"We are so grateful for your help on our Social Security disability," Dick and Lucille Lewis of Windom, Minn., were quoted as saying.
Meanwhile, Weber also moved early to align himself with Groundswell, a group representing angry farmers and rural community leaders similar to other organizations that have sprung up in the Midwest. While Groundswell has been engaged in a bitter struggle with the Republican-controlled Minnesota House over farm foreclosures, Weber's aides have worked closely with the protest group and were helped by Groundswell members in circulating the "Wake Up Washington" petition.
"Vin Weber has more or less been romancing us," said Bobbi Polzine, a co-founder of Groundswell, who credits Weber's district offices with providing "a great deal of help."
"My district is agriculture," Weber said in explaining the informal alliance of a conservative-Republican and sometimes radical farmers. "If a significant farm movement develops and I'm not part of it, there is something wrong. I think other Republicans should do the same."
Weber also aligned himself with Democrats -- specifically Reps. Timothy J. Penny and James L. Oberstar, who represent two other rural Minnesota districts. In 1958, House Republicans, under pressure from the Eisenhower administration to cut farm price supports, voted against Democratic legislation to keep the price supports in place. "They were lambs to the slaughter," Ehrenhalt wrote of the election that followed.
But on the key issues in the 1985 farm bill that passed the House in October, Weber was no lamb, voting the same as Democrats Penny and Oberstar.
This in turn earned Weber a tribute from Warren Sandmann Jr., editor of the normally antagonistic Sleepy Eye (Minn.) Herald-Dispatch. Under the headline "Vin's on the Right Track," Sandmann wrote that while Weber "may only be playing politics" with his votes in the House, his district should be grateful that he "deviated from the Reagan administration line . . . to support a 1985 farm bill that would have meant higher prices and a chance for farmers to regain some control over their own product."
Finally, Weber has not ignored the most important aspect of running for reelection -- fund-raising. With about $175,000 on hand, he has already accumulated almost as much as his first Democratic opponent spent in 1980, and triple the amount the Democratic candidate was able to raise in 1984. Through his strong ties to the Republican right, he expects to raise another $80,000 from two fund-raising appearances next month in Minnesota by Jeane J. Kirkpatrick, the former U.S. ambassador to the United Nations, and is prepared to spend as much as $500,000.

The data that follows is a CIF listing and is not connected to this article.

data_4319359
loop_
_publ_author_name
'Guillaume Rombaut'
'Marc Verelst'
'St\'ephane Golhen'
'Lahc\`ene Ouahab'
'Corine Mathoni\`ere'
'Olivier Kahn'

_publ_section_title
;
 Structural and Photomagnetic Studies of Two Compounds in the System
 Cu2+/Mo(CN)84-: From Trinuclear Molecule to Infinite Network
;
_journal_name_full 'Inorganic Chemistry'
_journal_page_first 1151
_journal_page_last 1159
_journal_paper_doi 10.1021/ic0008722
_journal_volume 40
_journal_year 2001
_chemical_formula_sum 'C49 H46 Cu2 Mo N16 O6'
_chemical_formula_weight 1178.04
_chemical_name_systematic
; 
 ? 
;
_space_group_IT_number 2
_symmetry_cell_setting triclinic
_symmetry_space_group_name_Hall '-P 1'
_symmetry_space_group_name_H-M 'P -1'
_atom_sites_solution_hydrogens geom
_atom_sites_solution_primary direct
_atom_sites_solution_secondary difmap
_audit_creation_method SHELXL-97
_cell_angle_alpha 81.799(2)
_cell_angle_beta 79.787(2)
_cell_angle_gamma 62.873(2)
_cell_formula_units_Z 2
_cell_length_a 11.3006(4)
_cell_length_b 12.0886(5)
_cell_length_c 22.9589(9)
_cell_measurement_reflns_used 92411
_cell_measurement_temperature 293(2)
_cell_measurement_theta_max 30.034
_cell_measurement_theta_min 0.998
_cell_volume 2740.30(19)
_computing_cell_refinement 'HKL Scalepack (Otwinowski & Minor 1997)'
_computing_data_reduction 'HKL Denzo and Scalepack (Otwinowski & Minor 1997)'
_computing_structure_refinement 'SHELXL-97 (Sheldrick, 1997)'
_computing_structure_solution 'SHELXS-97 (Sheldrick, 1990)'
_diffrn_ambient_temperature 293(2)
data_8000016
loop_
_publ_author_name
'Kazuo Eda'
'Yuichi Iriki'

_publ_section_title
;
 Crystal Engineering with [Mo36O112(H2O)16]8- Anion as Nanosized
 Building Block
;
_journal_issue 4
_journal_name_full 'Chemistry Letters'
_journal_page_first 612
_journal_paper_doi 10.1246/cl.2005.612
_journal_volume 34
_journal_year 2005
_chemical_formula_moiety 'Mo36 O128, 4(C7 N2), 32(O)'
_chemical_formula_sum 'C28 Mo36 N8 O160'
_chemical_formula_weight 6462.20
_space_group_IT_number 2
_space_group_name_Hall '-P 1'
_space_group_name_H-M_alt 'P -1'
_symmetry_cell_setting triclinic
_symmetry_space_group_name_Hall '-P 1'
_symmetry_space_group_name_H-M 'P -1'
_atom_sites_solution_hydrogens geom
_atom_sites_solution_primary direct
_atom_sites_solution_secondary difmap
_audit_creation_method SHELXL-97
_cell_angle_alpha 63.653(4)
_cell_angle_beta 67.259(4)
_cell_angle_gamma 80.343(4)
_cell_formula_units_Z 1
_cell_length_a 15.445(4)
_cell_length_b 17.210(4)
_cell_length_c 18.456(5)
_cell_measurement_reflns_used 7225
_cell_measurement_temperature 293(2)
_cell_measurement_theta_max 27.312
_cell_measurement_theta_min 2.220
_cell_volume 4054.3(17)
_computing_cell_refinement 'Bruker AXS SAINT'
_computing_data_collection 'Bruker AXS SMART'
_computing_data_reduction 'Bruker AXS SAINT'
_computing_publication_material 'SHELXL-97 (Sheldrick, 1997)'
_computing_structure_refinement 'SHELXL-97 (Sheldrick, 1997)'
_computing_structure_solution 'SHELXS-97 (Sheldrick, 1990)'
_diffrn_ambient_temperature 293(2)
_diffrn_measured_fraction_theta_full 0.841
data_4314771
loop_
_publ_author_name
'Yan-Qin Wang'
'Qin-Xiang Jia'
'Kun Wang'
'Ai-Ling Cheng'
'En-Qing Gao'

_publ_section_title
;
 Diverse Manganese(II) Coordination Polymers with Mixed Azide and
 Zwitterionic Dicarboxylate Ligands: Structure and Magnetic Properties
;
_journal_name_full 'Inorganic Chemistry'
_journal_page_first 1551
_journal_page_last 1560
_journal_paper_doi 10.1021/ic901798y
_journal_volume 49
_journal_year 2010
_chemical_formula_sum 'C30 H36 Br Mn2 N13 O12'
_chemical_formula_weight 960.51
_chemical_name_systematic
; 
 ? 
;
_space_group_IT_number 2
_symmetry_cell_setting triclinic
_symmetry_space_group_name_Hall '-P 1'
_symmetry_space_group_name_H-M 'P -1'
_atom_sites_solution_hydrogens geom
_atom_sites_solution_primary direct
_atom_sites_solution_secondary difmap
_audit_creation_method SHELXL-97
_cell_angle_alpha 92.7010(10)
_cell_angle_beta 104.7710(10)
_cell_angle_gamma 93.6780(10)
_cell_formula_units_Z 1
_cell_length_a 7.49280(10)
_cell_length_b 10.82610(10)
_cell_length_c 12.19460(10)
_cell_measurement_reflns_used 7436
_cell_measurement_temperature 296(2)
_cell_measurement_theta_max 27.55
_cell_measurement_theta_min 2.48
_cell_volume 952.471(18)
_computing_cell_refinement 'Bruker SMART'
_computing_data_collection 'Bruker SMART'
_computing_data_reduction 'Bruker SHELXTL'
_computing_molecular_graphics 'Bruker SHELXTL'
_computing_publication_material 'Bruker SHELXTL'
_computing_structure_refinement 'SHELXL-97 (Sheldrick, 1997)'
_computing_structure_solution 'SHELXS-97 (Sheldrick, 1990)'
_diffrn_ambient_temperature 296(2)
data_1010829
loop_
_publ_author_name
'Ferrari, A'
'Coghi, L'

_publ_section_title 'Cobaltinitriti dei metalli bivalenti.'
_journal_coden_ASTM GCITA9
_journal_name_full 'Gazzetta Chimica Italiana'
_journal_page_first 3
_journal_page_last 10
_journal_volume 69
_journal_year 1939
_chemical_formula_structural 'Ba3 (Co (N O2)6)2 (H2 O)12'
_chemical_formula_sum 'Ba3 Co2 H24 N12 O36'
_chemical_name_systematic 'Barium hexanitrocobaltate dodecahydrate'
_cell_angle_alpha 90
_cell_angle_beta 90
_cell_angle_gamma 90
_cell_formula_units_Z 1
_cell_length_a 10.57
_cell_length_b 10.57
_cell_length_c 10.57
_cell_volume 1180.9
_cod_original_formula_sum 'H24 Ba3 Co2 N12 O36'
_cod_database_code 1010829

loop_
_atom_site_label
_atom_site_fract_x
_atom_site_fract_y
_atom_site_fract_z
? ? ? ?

According to Nichols, the Democratic commissioner of agriculture who unsuccessfully challenged Weber in the 1982 election, farm-state Republicans are also benefiting from Democratic ineptitude in Washington. Calling the House-passed farm bill, which Weber voted against but which a majority of Democrats supported, "a disaster," Nichols fumed:
"The Democratic leadership hasn't done anything and these farmers know it. What the hell have the Democrats done for farmers?"
Minnesota politicians of both parties say rural anger has not yet been focused on Republican incumbents in Congress. Polzine, frustrated by the inability to gain a state moratorium on farm foreclosures, said Groundswell blames the hardships farmers are suffering "as much on the state level as the national level."
Early this month, Weber commissioned a public opinion survey of his district that found that, while 30 percent of voters blamed the farm crisis on the "Reagan economic program," 37 percent said the cause was "past Democratic policies."
This was comforting news to the incumbent, but there are still 11 months to go before Election Day. At the moment, Weber has no announced Democratic opposition, but he may have a challenger in David Johnson, who has a 1,900-acre corn and soybean farm just south of the town of Hector. Johnson, 52, has never held public office, but is known for his work as a local community leader. He is being encouraged to take the plunge by Democratic officials in Washington who see Johnson as an attractive candidate and perfect symbol of a Farm Belt revolt. A Reagan delegate to the 1984 Republican National Convention, Johnson has since switched parties and now describes administration farm policy as "ruinous."
While Johnson mulls his prospects for 1986, Weber is confident of the steps he has already taken.
"I think most of what I have done is true of incumbents across the Farm Belt," he said. "This is not a problem that snuck up on us. All of us have changed our behavior. I don't expect a big turnover next year.